“Back when I was working at GOG we were drinking in the office during after-hours company parties. And sometimes when we worked on a late-night game release we were offered wine,” they say. “There is [a] video games company in Warsaw which openly advertises in their job postings that they always keep cold beer in the fridge.”
They had no thoughts on the topic besides this, indicating that GOG’s offers of alcohol hadn’t caused issues. However, they do say that it is “definitely a problem in the industry”, as it is just so unavoidable if drinking is something you’d rather not partake in.
The former GOG employee also spoke about how alcohol is included in press kits, with little regard for the preferences of the person they are being sent to. Some have since opted to ask the recipient if they would like to receive alcohol as part of the kit, however, in an effort to be more inclusive to those who don’t drink for personal reasons.
Ultimately, what we have learnt through stories such as Anna’s and Rockstar employees is that predatory behaviour is unfortunately commonplace in these party settings, regardless of where these events are held. At least with the press kits, they’ll be drinking in the privacy of their own homes, but it still adds to this trend of the prevalence of alcohol across all facets of the industry.
However, events moving to the home and online still doesn’t guarantee safety of their participants. “There are slightly fewer barriers to entry, depending on the platform a digital event is taking place on,” Hardwick tells me, explaining how bad actors have slipped through the net during online mixers. “At events that I’ve researched, there have been huge issues around having fewer resources for moderation at digital events than they usually would for security or volunteers at in-person events.”
Until all the Cosby suites of the industry have been rooted out, it’s hard to see how a large gathering of game workers can be trusted with an open bar. Many of the industry’s upper management has yet to stamp out – or stop participating in – sexual harassment and assault while sober, let alone under the influence of alcohol.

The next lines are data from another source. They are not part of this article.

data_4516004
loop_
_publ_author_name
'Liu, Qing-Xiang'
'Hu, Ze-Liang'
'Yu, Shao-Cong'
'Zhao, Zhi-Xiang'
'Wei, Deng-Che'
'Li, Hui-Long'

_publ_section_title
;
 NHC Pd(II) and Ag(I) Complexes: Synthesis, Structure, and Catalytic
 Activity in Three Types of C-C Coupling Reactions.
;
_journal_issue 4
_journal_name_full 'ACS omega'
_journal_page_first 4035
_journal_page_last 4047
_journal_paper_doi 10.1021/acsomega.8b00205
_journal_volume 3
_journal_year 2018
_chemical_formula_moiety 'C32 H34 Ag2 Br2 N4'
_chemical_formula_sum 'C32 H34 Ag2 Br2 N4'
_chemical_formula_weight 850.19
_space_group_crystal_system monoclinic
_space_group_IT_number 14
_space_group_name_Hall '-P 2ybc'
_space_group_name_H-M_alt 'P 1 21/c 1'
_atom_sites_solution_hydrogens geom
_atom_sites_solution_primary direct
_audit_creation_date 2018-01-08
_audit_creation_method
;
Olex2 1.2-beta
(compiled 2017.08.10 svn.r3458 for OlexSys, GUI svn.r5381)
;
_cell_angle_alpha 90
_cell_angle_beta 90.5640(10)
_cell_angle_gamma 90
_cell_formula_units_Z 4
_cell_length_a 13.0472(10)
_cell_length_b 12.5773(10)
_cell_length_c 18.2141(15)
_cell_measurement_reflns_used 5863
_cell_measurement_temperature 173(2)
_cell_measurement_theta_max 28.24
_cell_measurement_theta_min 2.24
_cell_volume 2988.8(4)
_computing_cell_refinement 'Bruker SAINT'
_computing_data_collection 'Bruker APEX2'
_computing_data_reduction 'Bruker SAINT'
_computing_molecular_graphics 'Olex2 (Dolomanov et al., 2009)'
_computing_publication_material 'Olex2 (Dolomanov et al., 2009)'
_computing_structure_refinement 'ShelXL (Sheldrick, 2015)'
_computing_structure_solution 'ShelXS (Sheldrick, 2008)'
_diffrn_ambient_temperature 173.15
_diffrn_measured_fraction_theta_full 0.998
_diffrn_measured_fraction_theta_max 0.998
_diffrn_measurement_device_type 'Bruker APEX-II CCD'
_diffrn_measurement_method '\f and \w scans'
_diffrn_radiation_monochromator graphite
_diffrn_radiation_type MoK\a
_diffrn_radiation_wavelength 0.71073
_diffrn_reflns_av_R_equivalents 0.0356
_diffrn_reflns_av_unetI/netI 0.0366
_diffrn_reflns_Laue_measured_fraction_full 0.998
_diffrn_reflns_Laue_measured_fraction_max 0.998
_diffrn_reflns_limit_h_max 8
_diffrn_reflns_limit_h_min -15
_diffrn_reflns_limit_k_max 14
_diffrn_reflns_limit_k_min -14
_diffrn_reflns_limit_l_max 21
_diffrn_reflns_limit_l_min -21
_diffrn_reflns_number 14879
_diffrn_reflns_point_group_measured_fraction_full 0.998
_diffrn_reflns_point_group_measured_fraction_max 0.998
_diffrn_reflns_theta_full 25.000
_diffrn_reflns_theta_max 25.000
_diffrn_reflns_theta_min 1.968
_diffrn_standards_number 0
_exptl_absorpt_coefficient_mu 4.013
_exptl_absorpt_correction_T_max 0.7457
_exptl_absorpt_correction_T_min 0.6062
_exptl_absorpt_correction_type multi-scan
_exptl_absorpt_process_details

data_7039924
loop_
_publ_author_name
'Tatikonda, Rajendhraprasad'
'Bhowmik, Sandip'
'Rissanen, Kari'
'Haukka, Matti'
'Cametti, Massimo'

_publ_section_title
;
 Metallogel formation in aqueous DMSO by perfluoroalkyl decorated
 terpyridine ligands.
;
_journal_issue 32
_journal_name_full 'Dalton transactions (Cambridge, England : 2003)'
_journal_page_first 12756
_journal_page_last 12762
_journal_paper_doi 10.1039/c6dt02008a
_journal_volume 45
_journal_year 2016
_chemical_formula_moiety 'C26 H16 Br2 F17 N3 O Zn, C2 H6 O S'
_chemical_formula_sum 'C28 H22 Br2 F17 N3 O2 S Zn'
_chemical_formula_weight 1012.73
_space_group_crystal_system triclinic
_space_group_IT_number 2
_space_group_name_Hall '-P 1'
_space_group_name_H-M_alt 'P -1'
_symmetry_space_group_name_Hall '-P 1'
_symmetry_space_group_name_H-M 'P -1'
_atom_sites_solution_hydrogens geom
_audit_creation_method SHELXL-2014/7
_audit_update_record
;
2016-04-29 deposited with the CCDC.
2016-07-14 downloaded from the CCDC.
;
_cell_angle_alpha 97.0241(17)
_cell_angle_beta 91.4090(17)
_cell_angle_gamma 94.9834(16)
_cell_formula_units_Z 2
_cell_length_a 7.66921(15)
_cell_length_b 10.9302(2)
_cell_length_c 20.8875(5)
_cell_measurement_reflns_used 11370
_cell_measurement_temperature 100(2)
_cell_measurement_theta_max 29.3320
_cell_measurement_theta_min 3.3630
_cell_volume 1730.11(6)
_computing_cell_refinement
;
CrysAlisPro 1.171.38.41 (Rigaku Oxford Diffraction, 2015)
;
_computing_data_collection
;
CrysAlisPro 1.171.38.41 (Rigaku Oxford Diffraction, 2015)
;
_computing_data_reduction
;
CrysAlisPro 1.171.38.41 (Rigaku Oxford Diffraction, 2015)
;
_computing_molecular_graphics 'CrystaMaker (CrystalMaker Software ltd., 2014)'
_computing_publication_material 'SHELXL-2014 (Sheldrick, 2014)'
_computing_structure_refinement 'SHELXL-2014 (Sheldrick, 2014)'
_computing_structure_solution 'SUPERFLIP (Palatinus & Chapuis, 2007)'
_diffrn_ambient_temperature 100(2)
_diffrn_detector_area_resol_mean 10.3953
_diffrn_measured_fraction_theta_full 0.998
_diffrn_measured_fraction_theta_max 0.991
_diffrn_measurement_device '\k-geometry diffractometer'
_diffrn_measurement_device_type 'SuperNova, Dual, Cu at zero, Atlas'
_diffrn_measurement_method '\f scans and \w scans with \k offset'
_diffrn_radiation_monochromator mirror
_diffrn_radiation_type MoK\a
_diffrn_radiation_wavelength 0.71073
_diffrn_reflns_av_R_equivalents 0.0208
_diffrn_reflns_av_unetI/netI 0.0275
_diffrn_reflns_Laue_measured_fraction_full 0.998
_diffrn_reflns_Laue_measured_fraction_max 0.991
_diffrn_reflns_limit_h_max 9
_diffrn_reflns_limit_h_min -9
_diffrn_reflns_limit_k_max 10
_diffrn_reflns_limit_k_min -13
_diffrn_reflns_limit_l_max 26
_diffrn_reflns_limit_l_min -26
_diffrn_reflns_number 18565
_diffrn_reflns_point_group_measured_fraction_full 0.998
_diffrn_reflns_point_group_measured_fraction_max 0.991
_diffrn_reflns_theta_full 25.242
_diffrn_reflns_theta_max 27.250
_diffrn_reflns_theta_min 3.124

“Rather than saying the industry can’t be trusted, I question whether an open bar is necessary at all at networking events,” Hardwick says, speaking about the future of these events. “Giving people the choice of whether to drink alcohol or not is one thing, but making it free and limitless seems to be playing with fire.
“Violence against women is rampant, particularly when alcohol is involved… this ‘boys club’ atmosphere in combination with issues around assault and harassment that are being more widely spoken about in the industry in recent years makes for a toxic cocktail when alcohol is added into the mix.”
For some, a party is a playground. For others, it’s a minefield. Even if an event goes off without a hitch, the rampant gender and structural inequality in the games industry means that some people will be more susceptible to abuse. Many devs, especially women and gender minorities, have to take a litany of precautionary measures to keep themselves safe.
Until people like Anna can enter the industry without being given instructions on how to not be assaulted, drinking culture will continue to contribute to the tragically small number of women and minority groups in the industry. And with alcohol being at the centre of many abuse allegations, it’s time to reassess all of the conventions, afterparties and social gatherings, and look towards a future where alcohol-free events will become the norm, rather than the exception.